Courts apply the "ordinary observer" test to determine whether an accused work is substantially similar to a plaintiff's work. This test requires a side-by-side comparison of the works. It requires the plaintiff to show that "the ordinary observer, unless he set out to detect the disparities, would be disposed to overlook them, and regard their aesthetic appeal as the same."
Is expert witness testimony admissible to prove substantial similarity?
Generally speaking, no, because the test is that of an "ordinary observer," e.g., a lay person. This is especially true when the works at issue are popular works aimed at the general public, such as music, motion pictures, books, visual arts (paintings, sculptures, etc.), dances, and the like. Expert witness testimony has sometimes been admitted on the question of substantial similarity when highly technical or complex works, such as computer software code, are at issue.
What remedies are available to a copyright infringement plaintiff?
A plaintiff's remedies include: (i) injunctive relief (irreparable harm is usually presumed to exist when a prima facie case of infringement is established); (ii) seizure and impoundment of the infringing articles; (iii) actual damages plus lost profits or, in lieu thereof, statutory damages if registration was timely obtained. The plaintiff must elect its remedy before judgment is entered.
Is a defendant permitted deduct any of its expenses if the plaintiff elects lost profits as its measure of damages?
Yes. A defendant may deduct expenses that relate to the infringing work, such as recording, manufacturing, packaging, marketing, advertising and distribution costs; sales discounts; taxes; and certain overhead (but overhead may not be deducted if there is a finding of willful infringement).
How are statutory damages calculated?
Statutory damages are determined at the discretion of the fact finder ranging from a minimum of $750 to $30,000 per infringed work. The question is "how many works" have been infringed, not "how many times a work" has been infringed. If the plaintiff can prove the infringement was willful, the upper limit on statutory damages increases to $150,000 per infringed work. If a defendant can prove innocent infringement (neither knew nor had reason to know), damages may be reduced to as low as $200 per infringed work. Note that statutory damages are awarded per infringed work, not per infringement of a work. Thus, a finding of infringement of one song that has sold 500,000 copies would entitle the copyright owner to a single award ranging between $750 to $30,000, not 500,000 separate awards ranging between $750 - $30,000.
What defenses are available to a copyright infringement defendant?
There are numerous defenses available to a copyright defendant some of which, as you will see below, overlap one another to some extent. Some of them include: (i) independent creation, (ii) lack of originality/unprotectable expression (examples may include common musical scales, styles of expression (such as painting or vocal styles), ideas, titles, short phrases, and facts; (iii) common source, (iv) public domain, (v) scenes a fair (common scenes or themes, cliches, and metaphors), and (vi) fair use.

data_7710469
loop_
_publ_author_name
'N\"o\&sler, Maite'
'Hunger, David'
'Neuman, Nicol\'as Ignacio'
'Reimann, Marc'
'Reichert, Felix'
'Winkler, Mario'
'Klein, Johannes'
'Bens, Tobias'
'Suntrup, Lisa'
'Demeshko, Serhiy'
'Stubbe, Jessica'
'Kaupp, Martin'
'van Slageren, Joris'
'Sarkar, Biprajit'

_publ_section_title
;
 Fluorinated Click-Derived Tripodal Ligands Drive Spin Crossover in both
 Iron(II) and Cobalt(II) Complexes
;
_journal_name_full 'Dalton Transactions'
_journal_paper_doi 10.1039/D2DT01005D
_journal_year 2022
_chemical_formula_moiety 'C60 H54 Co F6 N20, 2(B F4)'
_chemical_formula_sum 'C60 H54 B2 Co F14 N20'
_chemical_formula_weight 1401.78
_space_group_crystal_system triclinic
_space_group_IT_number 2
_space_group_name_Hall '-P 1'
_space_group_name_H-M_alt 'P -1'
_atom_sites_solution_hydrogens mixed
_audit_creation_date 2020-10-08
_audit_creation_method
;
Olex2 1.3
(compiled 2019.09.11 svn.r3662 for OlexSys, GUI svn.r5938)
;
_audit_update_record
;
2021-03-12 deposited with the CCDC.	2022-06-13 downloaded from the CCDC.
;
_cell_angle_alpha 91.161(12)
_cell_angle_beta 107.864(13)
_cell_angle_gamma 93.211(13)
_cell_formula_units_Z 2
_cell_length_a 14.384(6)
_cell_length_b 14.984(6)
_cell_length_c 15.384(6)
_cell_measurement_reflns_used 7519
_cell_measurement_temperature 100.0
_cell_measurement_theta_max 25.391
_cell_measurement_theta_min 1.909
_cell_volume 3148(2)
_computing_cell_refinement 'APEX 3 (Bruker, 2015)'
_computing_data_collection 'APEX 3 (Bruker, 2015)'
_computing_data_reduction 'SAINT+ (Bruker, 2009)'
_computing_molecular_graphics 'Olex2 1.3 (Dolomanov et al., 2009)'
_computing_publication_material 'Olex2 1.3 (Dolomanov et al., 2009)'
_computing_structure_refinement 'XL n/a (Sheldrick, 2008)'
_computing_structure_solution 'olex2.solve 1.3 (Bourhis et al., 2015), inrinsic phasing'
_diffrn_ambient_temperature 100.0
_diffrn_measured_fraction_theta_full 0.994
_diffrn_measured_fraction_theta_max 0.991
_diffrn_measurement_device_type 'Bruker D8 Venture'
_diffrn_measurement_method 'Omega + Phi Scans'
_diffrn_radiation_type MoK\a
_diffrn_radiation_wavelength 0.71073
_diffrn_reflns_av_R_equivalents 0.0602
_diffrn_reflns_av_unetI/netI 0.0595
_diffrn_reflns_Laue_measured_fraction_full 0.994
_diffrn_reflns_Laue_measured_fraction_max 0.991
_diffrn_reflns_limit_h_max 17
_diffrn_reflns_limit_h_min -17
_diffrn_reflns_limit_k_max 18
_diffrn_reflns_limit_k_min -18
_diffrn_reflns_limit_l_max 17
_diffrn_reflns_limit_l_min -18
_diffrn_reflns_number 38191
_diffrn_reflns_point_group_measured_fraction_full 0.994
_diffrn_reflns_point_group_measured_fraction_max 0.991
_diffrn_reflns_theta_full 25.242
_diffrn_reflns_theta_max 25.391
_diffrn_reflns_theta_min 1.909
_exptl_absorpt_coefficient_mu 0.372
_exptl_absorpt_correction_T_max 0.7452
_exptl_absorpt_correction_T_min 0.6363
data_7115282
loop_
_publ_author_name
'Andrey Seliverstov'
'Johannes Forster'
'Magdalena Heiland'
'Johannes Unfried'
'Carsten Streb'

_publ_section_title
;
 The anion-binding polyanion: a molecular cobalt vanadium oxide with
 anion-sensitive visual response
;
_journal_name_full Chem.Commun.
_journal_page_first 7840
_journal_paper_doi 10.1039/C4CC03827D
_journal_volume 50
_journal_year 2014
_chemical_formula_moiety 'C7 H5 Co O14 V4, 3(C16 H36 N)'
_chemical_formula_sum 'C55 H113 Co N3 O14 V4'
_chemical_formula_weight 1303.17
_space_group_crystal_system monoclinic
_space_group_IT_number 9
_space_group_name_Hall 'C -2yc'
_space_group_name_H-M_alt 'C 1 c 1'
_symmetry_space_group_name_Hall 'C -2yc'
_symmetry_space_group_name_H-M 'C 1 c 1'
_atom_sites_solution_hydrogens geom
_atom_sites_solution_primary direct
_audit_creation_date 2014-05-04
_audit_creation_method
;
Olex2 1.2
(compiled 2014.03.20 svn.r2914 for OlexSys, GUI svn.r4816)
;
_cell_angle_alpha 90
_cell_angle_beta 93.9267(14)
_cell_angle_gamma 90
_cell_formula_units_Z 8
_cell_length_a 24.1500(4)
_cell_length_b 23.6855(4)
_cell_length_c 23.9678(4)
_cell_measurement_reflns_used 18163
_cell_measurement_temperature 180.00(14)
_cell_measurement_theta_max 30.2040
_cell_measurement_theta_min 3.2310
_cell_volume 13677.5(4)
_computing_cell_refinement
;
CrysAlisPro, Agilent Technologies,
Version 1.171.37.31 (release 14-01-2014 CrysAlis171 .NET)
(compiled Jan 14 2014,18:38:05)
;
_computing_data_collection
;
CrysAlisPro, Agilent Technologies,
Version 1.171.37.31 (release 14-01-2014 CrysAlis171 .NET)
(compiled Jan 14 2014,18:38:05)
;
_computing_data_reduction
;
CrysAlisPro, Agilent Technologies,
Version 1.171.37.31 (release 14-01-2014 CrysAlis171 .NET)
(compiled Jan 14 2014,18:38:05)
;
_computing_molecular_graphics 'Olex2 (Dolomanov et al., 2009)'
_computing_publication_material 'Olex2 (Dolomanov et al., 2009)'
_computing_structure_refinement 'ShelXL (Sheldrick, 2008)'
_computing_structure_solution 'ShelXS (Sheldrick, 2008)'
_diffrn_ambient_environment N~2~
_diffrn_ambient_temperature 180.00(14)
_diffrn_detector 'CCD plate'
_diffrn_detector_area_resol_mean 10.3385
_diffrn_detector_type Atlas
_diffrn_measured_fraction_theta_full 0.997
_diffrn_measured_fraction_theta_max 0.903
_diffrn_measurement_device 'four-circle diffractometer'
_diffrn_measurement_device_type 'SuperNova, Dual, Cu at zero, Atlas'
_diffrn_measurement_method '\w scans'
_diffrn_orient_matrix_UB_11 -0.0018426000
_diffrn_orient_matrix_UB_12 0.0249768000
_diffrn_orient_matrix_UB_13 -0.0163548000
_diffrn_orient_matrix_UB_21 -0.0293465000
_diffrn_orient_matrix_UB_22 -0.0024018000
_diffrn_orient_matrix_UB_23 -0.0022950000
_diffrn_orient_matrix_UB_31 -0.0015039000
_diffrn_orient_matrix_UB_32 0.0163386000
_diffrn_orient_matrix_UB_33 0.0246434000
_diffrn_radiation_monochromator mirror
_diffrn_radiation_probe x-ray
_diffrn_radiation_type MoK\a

Can a person who did not directly participate in copying the plaintiff's work be held liable for infringement?
Yes. The act of unlawful copying is often referred to as "direct infringement." Those who are not direct infringers may be held jointly and severally liable with direct (and other indirect) infringers under various theories: contributory infringement, vicarious liability and inducement. Contributory liability for copyright infringement may be imposed upon any person who "with knowledge of the infringing activity, induces, causes or materially contributes to the infringing conduct of another." Vicarious liability attaches to those who have a "right and ability to supervise the infringing conduct, and also [have] a direct financial interest in such activities." Vicarious liability is based upon the doctrine of respondent superior.
Can I recover my attorney's fees and court costs if I prevail?
The answer, for both plaintiffs and defendants, is "yes." The Copyright Act provides that the court has discretion to award attorney's fees and costs of court to the "prevailing party." The Supreme Court has emphasized prevailing plaintiffs and defendants should be treated alike. Though discretionary, awarding fees to the prevailing party is the rule rather than the exception. The factors a court should consider are (i) the frivolousness of the claim, (ii) motivation of the party asserting the claim, (iii) objective unreasonableness (both in the factual and in the legal components of the case), and (iv) the need in particular circumstances to advance considerations of compensation and deterrence.